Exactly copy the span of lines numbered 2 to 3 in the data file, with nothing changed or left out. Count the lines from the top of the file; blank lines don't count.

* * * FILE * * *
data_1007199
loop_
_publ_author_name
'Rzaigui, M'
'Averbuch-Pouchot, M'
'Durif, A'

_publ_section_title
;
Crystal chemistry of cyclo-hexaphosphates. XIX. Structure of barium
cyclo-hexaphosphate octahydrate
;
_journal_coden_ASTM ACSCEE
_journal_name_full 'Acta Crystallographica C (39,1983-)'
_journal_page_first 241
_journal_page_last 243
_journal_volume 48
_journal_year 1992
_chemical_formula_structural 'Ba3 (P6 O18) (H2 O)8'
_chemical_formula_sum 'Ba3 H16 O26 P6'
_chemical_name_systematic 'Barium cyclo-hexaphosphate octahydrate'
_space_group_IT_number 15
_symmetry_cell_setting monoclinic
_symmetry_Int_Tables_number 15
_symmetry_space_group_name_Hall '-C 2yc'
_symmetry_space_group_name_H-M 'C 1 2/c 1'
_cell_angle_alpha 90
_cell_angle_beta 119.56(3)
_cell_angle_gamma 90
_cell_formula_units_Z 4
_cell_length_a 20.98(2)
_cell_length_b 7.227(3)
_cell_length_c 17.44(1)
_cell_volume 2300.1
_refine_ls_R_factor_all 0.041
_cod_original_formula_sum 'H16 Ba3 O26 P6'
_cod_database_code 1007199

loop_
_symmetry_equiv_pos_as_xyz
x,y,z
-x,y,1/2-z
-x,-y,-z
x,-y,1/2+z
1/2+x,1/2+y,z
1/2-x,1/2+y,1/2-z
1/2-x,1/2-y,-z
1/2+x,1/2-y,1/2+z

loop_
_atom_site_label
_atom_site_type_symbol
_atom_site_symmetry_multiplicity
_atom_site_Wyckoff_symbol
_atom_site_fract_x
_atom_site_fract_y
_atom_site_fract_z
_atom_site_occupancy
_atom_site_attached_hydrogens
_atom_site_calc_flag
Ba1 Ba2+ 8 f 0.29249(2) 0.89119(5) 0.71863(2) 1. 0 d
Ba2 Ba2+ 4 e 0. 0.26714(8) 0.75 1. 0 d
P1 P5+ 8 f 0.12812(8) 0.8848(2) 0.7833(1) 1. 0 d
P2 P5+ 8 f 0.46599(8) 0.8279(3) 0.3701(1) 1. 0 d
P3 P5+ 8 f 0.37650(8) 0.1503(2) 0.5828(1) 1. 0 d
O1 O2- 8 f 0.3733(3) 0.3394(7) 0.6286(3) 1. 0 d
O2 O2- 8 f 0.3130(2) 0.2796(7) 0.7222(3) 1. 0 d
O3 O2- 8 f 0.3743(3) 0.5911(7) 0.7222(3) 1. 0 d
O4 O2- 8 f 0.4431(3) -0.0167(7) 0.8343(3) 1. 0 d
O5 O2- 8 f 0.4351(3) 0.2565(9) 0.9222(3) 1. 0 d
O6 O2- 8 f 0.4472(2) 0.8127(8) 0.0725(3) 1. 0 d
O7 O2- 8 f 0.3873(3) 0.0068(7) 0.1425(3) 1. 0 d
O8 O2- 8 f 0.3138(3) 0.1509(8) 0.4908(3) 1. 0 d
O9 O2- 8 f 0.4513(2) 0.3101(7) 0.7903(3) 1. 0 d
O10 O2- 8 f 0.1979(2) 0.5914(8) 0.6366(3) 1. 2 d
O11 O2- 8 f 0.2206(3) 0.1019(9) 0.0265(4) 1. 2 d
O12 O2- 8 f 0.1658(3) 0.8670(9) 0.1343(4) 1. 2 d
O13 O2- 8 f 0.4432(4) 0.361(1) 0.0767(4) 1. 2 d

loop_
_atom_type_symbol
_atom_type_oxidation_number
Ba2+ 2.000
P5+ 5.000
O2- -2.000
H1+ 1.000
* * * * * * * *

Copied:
loop_
_publ_author_name